This is Part 4 of 7-part series of posts discussing Superman comics and how they reflect American society and culture.
Read the Introduction here.
Read Part 1: The New Deal Democrat here.
Read Part 2: Defender of the Status Quo here.
Read Part 3: Breaking Down the Old Order here.
Read Part 5: Big Business and Brinksmanship here.
Read Part 6: America in the Post-Soviet World (when the post is ready).
Read Part 7: Reconnecting with Humanity here (when the post is ready).
–MORNING IN AMERICA–
The blockbuster comic event Crisis on Infinite Earths wiped the DC Universe’s slate clean in 1986-1987, allowing writer John Byrne to rebuild the character from the ground up. Byrne stripped Superman down to his core elements, while simultaneously building up a large and strong supporting cast. For the first time since Denny O’Neil’s attempt in the 1970s, Superman’s power levels were reigned in. The Man of Steel was still strong, but he no longer boasted every conceivable power.
Byrne also shifted the Clark Kent-Superman dynamic, writing Superman as the alter ego for Clark Kent. Many previous interpretations had portrayed the bumbling Clark Kent as the mask and the strong, confident Superman as the true identity. Byrne reversed this, making Kent confident and successful, and emphasizing Superman as the “mask.”
Confidence was returning not only to Kent, but to America as well. Fed Chairman Paul Volker determinedly wrung inflation out of the U.S. economy, while large, simultaneous tax cuts and ramped-up government spending stimulated the stagnant economy (creating huge deficits in the process). Unemployment was dropping and the economy was picking up steam. It was, as Ronald Reagan proclaimed, “morning in America.”
Both Superman and the United States had weathered the turbulence of the 197os and emerged more self-assured, in a more stable environment. John Byrne’s new Superman universe would persist until the late 2000s, when DC’s latest blockbuster event, Flashpoint, would re-launch the character’s books. Tellingly, this same general period parallels the prolonged economic stabilization that followed the U.S.’s defeat of high inflation, and the ascendancy of Washington’s neoliberal consensus. (The neoliberal consensus, broadly, refers to general agreement during this period over issues like deregulation and the lowering trade barriers.) Both periods began in the 1980s and lasted until the Great Recession of the late 2000s.
Of course, this period also saw its share of changes. New creative teams would introduce or remove characters, and take the Superman books in different directions. Retcons (or “retroactive continuity” — essentially when a later comic book retroactively changes something about past continuity) were many and frequent. Likewise, American society would experience the AIDS crisis, the end of the Cold War, the collapse of the Soviet Union, the Monica Lewinsky scandal, the contentious 2000 presidential election, the September 11 terrorist attacks, Hurricane Katrina, and much, much more. But all of these various events took place in the broader context of a political period ushered in by the Reagan presidency, and thrown into disarray by the War on Terror and the Great Recession (or, in Superman’s case, ushered in by Crisis on Infinite Earths and re-launched by Flashpoint).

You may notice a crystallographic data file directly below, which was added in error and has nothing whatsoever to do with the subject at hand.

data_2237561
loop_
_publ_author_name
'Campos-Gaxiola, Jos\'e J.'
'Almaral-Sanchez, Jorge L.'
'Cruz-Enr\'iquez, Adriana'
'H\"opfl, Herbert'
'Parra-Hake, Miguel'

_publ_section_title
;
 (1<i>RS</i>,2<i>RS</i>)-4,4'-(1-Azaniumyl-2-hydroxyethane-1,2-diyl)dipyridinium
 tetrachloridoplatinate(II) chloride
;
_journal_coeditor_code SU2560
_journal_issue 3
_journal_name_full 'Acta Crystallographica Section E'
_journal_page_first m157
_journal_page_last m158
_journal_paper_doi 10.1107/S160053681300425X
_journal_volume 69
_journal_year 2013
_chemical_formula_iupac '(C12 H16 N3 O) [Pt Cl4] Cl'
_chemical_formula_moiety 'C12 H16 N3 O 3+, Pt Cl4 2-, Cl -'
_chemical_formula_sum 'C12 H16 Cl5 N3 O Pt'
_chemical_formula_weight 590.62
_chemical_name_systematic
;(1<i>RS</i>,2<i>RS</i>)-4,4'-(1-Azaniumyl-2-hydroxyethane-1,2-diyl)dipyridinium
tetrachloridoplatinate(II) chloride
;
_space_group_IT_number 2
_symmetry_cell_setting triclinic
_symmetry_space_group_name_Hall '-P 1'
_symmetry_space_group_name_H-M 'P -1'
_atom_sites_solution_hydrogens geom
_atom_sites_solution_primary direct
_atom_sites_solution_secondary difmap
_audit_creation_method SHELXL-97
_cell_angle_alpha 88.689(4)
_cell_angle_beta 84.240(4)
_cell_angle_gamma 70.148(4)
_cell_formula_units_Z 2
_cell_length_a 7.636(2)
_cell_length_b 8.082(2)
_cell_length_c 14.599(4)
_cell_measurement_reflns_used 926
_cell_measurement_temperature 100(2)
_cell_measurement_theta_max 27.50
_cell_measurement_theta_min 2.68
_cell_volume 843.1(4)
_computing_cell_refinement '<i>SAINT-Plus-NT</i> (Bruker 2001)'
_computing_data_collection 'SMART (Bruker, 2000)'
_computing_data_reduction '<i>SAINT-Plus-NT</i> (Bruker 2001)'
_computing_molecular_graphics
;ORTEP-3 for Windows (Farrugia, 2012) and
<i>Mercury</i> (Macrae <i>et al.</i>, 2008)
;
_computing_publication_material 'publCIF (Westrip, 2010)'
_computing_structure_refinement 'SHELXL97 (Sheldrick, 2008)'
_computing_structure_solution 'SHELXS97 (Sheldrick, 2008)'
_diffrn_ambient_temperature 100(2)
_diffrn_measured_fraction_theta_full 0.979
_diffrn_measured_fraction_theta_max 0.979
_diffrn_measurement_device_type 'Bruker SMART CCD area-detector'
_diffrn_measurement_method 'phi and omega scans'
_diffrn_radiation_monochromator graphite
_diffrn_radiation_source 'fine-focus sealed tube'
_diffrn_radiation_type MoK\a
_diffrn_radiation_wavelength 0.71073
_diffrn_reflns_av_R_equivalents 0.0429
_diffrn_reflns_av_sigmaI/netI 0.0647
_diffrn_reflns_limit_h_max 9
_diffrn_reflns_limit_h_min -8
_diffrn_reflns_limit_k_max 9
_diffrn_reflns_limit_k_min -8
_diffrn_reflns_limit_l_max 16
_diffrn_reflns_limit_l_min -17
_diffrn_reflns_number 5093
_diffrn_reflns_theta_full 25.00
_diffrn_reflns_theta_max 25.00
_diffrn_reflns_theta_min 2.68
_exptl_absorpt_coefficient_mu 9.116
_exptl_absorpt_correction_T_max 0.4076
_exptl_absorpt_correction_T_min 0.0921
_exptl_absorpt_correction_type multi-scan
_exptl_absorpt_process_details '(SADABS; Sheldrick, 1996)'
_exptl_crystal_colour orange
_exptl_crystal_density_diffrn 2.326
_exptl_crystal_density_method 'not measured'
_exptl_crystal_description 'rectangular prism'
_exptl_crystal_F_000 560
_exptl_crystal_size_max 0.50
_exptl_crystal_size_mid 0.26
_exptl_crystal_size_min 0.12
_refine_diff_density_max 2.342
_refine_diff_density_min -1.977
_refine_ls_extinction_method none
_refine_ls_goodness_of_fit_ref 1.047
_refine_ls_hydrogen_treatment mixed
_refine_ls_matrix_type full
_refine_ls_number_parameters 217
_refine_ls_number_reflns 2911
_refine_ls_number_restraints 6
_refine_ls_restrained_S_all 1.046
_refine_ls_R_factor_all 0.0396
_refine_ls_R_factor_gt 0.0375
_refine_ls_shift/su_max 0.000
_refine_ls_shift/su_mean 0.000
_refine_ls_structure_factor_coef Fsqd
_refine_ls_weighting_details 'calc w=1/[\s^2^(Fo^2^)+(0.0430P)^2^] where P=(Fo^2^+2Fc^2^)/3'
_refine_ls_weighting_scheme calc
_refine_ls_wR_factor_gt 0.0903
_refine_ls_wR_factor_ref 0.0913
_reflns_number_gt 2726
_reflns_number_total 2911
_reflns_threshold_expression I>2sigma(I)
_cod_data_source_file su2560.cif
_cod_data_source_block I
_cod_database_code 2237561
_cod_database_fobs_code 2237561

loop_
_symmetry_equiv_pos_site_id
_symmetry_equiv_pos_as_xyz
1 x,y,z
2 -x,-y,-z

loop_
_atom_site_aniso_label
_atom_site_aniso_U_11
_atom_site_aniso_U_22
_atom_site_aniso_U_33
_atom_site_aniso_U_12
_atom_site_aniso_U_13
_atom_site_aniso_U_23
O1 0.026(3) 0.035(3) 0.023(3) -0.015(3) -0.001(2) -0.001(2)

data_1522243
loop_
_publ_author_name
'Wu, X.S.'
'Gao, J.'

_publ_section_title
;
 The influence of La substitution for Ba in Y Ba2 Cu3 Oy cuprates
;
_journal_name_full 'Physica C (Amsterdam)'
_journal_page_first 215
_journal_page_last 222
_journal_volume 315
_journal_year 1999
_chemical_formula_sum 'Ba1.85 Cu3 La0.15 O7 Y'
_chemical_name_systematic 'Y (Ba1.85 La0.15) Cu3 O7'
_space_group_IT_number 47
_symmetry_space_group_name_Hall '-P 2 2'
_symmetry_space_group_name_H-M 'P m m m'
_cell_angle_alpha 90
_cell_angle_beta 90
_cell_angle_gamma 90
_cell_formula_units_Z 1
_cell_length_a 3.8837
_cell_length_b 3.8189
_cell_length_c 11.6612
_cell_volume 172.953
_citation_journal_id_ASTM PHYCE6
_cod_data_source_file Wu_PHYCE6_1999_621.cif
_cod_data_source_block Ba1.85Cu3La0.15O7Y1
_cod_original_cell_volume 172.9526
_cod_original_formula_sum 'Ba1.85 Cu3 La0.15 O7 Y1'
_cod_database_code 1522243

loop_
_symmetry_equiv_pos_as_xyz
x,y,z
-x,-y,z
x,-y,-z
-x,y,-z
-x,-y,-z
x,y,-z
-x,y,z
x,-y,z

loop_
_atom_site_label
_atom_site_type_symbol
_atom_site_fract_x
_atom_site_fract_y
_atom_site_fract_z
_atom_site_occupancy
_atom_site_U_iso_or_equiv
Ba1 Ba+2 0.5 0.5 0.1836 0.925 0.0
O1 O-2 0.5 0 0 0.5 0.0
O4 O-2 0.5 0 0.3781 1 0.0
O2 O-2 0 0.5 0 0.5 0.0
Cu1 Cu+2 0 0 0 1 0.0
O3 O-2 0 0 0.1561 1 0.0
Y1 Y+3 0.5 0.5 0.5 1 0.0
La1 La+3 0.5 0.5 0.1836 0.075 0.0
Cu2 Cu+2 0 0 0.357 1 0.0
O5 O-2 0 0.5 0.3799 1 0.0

In addition to restoring America’s confidence in itself, President Reagan also brought about a revival of nationalism. America in the 1960s and 70s confronted the uncomfortable truth that various social groups were excluded from mainstream society. This, along with the traumas of Watergate and the Vietnam War, fractured a sense of national identity. Reagan restored this vision of an average American identity — the hard-working, pull-yourself-up-by-your-bootstraps American, who is able to achieve the American Dream via an honest job. There was great pride in being an American.
At the same time, Mexican immigration was beginning to increase dramatically, leading to an immigration policy overhaul in 1986. As with other periods of high immigration, certain nativist, anti-immigration sentiments began to spread.
And so, for the first time, Superman — whose story was always that of the assimilated immigrant — was made a native-born American citizen. To be sure, this new origin still retained immigrant underpinnings. Superman’s biological parents were still Kryptonian. But now, instead of an infant Kal-El (Superman’s Kryptonian name) being rocketed to Earth, a developing fetus was sent in a “birthing matrix” (a futuristic baby incubator, of sorts). When the “birthing matrix” opened on Earth, Superman was born into the world, making him a full-fledged American citizen (thanks to the 14th Amendment).
Now, instead of being a story about an immigrant assimilating into American society, it became a story about the American boy discovering and studying his Kryptonian heritage, but still reaffirming his American identity. As Superman says in Man of Steel #6:
Krypton bred me, but it was Earth that gave me all I am. All that matters. It was Krypton that made me Superman, but it is the Earth that makes me human!
This new origin was later retconned in subsequent stories, reverting Superman back to his immigrant roots, but it nevertheless stands as a testament to the strong sense of a revived American identity.
Continue on to Part 5: Big Business and Brinksmanship here.